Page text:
The Flood Diaries, 2

(In my previous post, I began compiling Facebook posts that I made during Hurricane Harvey and its aftermath. Here are the rest of those entries.)

 

Saturday, Sept. 9 – Back at the house in Orangefield. My brothers Jimmy & David & their team have done some amazing work, getting wet flooring, sheet rock, cabinets, and more removed and thrown out, and stacking up things that can be salvaged.

Job 1 over the next few days will be to go through all the salvaged stuff and continue the sorting/storing/disposal process. Kathy is washing dishes right now, and I’ve also been on the phone with FEMA and the insurance people. I foresee an immediate future of lots of organizing and sorting, and a lot of trips to Walmart and Home Depot. This will be a long process. So many others are in the same shape or worse. As always, your continuing prayers are deeply appreciated.

 

Tuesday, Sept. 12 – The work of cleaning, sorting, and boxing up what can be salvaged, continues here at the house. It’s a slow, tedious process with lots of little joys and much sadness – joys at finding unexpected sentimental items that were either undamaged, or else can be dried out and kept; sadness at so much that was soaked and cannot be kept. So many books – books that I have treasured – so many Bible study notes – all gone.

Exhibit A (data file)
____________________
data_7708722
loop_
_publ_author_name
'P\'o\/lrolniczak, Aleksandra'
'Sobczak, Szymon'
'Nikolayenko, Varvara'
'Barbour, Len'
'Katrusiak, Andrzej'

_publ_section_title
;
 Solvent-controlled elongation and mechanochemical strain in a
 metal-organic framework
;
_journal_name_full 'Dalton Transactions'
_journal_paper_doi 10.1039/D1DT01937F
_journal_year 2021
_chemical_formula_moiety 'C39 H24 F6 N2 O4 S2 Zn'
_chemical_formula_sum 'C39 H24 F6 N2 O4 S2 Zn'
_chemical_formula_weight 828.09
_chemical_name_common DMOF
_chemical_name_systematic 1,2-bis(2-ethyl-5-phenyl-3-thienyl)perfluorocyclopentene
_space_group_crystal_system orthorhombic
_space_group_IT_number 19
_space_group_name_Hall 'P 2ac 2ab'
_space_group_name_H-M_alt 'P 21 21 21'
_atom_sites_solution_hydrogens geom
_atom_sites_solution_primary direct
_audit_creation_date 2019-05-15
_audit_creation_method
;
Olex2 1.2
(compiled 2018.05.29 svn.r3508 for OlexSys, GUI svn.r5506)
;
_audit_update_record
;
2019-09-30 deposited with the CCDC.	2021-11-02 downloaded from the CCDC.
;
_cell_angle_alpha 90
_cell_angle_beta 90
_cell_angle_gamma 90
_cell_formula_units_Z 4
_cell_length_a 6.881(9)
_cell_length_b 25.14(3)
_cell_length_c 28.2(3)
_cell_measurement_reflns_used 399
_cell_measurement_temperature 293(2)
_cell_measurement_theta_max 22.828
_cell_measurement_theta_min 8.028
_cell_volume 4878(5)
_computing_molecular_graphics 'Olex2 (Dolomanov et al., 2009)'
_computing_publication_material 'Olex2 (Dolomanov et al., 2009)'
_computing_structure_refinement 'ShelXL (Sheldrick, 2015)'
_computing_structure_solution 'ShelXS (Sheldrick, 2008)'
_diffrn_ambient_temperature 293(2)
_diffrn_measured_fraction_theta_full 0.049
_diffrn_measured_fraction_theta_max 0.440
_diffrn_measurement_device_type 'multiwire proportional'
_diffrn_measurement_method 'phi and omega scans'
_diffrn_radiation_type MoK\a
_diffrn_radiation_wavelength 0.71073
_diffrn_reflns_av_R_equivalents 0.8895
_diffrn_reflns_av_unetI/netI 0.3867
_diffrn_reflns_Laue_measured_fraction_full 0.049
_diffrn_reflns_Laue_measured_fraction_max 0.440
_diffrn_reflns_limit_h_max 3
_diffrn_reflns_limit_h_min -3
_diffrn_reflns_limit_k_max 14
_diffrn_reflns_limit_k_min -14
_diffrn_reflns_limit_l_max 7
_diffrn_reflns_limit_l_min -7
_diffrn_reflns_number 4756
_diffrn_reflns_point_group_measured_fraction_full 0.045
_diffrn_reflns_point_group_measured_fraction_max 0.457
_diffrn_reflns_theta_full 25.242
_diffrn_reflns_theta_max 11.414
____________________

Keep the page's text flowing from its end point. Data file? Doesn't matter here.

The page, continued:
On the other hand, it’s just stuff. And we are still very blessed. My son Travis was able to get my computer going again! That’s a definite blessing. And so many friends, praying for us, encouraging us, sustaining us.

Give thanks to the LORD, for He is good; His love endures forever.

 

(From my sister-in-law, Christy) Saturday, Sept. 16 –  I have to say that today has been ridiculously hard. For over 33 years this home has been an anchor for our family. I watched my kids grow up in this house and I can’t even begin to count how many dinners I had around her dinner table. I did not grow up in this house but it was my home too. Overwhelming is an understatement by far. We will restore what’s been lost and work to bring Dad home. We will have family dinners, holidays and reunions here again. We are strong, we are 1RG!! #1RGFamily